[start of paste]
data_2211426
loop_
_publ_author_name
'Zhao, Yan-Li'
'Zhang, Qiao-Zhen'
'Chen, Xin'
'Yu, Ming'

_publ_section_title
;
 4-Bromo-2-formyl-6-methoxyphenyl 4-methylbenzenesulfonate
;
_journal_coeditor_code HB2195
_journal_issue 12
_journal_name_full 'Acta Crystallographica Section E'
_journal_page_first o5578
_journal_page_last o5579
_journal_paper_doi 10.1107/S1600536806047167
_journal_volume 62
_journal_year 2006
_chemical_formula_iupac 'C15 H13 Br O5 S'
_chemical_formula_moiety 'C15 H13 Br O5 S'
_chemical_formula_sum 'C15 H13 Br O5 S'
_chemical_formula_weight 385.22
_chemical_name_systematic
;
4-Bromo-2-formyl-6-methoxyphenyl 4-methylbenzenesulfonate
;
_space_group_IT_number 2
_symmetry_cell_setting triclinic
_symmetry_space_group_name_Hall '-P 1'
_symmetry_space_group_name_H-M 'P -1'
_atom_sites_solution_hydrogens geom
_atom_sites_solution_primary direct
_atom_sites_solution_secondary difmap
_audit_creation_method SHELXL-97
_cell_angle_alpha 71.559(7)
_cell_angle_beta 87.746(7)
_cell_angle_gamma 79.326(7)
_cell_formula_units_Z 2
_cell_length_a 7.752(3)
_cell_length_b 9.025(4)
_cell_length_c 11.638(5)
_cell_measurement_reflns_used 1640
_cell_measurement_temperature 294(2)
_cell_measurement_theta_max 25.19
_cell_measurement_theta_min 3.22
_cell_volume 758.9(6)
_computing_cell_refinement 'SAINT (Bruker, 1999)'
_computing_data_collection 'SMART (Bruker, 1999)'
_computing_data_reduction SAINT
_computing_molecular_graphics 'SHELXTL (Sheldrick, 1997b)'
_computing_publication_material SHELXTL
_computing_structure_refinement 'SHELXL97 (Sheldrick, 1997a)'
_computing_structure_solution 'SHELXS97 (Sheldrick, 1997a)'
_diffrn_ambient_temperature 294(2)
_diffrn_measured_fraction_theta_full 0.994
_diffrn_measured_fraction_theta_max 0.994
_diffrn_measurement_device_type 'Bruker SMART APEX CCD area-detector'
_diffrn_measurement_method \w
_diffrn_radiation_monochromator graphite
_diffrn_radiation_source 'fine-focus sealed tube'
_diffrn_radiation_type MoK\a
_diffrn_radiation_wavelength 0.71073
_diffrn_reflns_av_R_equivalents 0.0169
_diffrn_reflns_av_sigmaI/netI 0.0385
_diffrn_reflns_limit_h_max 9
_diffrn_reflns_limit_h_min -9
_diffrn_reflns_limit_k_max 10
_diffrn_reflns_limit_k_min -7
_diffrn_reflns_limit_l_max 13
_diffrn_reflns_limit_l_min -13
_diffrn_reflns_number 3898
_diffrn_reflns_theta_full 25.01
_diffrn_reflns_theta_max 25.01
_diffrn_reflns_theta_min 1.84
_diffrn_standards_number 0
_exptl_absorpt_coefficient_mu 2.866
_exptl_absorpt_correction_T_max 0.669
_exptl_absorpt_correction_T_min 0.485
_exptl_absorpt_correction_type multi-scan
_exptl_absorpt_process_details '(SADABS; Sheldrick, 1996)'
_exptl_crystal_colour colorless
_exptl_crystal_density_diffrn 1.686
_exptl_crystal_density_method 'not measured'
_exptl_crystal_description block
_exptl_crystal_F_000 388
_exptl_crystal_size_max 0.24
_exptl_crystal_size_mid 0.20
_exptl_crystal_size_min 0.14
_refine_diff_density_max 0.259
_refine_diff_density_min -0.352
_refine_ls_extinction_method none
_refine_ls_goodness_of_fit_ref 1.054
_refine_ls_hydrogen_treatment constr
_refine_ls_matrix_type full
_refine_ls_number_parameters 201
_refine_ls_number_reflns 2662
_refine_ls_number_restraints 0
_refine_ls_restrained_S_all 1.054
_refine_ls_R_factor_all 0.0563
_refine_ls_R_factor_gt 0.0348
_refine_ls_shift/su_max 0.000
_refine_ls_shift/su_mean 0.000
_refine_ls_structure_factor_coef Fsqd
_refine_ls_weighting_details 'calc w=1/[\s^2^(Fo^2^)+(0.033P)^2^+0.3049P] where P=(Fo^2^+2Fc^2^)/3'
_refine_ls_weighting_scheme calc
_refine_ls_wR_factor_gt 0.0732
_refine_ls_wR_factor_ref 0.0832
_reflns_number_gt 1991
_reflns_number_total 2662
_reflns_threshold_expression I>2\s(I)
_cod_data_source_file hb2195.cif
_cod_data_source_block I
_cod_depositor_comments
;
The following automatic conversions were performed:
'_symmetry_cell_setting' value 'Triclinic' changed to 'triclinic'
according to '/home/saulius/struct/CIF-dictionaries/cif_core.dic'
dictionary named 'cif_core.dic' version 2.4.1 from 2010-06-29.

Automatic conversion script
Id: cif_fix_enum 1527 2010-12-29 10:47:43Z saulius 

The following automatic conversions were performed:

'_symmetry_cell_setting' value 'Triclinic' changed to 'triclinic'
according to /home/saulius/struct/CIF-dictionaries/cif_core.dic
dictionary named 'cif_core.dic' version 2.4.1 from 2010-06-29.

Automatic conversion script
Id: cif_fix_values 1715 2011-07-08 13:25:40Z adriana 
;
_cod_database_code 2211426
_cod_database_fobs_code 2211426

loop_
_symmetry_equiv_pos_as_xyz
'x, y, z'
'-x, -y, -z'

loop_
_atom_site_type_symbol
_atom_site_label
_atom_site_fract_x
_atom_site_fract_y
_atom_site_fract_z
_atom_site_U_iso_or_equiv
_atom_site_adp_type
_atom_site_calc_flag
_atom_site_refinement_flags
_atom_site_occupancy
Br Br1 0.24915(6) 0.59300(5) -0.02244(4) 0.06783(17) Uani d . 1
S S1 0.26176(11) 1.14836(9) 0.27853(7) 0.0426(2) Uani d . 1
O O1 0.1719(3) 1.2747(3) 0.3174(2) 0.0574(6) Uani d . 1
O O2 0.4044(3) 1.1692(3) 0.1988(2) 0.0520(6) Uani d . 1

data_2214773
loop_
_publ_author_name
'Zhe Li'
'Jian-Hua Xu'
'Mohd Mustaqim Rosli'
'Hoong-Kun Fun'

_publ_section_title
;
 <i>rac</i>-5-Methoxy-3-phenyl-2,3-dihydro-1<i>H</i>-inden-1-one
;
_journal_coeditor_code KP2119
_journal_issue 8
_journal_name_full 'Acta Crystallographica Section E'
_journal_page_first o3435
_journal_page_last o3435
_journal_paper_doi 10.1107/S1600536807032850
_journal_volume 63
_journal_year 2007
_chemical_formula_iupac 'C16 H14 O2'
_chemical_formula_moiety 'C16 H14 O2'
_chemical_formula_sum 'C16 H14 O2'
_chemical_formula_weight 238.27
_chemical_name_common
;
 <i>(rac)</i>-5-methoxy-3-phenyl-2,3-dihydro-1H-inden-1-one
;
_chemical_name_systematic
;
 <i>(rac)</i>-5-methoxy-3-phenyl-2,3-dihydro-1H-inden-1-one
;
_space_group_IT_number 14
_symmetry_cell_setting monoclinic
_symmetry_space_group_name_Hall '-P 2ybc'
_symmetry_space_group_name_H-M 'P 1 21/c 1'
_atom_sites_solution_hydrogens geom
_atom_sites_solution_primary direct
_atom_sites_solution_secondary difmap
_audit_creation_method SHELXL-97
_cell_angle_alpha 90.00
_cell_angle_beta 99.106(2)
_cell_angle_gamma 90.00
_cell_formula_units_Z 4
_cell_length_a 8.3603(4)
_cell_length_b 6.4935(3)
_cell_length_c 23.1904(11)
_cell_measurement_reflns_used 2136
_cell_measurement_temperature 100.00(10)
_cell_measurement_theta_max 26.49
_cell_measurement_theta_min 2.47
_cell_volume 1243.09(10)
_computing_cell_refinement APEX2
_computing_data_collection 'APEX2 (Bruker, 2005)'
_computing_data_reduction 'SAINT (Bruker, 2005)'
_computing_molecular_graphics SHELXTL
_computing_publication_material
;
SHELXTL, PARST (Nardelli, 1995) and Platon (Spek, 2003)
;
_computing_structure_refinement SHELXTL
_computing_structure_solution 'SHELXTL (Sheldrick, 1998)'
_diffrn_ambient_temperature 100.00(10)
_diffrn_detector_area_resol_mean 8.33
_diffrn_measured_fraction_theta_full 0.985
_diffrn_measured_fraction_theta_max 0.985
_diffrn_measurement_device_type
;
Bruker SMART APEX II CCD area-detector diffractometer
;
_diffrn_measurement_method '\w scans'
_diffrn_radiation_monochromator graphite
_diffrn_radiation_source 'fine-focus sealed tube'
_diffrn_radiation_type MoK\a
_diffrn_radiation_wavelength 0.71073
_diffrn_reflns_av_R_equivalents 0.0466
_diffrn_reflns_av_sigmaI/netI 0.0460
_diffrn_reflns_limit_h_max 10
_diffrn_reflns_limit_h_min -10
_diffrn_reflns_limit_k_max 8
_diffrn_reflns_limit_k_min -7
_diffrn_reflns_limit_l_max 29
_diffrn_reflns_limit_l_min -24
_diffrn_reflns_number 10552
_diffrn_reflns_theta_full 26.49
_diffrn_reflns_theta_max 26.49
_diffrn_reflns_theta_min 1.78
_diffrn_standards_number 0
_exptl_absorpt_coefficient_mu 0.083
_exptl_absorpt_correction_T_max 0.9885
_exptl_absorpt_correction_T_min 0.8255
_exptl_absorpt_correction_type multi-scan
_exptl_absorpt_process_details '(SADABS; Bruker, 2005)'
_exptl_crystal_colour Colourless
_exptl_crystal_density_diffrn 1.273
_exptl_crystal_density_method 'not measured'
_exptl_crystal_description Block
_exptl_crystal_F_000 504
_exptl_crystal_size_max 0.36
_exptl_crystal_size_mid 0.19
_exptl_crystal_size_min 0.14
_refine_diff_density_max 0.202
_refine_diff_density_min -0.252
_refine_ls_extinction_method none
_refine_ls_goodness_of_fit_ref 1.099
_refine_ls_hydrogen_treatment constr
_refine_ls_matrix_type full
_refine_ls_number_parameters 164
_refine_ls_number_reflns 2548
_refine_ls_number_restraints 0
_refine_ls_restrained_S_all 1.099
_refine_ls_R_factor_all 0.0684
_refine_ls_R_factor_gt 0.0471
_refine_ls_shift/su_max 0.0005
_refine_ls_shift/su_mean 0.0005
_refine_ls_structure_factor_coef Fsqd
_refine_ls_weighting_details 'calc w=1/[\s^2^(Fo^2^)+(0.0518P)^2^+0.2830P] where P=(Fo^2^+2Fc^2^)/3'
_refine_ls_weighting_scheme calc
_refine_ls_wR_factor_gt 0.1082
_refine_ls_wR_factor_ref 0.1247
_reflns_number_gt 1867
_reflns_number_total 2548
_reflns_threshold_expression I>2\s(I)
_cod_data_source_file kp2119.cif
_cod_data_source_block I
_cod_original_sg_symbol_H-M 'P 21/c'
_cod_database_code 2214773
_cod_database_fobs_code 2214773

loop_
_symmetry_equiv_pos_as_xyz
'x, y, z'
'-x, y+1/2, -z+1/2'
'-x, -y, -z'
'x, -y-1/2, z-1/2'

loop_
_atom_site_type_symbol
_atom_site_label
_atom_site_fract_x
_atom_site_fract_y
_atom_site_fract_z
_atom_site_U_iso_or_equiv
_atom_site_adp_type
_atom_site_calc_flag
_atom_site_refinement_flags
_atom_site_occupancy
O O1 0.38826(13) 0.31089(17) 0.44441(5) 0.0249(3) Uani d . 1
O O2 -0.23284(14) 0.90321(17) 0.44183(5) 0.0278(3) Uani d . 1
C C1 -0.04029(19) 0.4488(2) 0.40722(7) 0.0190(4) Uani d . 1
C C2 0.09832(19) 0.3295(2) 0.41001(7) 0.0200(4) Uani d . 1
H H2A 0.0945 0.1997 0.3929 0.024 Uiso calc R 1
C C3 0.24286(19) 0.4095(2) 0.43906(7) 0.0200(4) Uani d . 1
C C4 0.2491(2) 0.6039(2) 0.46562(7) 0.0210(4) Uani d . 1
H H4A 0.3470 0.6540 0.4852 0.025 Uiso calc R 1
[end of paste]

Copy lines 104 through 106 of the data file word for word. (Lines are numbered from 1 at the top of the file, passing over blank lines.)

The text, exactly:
_refine_ls_structure_factor_coef Fsqd
_refine_ls_weighting_details 'calc w=1/[\s^2^(Fo^2^)+(0.033P)^2^+0.3049P] where P=(Fo^2^+2Fc^2^)/3'
_refine_ls_weighting_scheme calc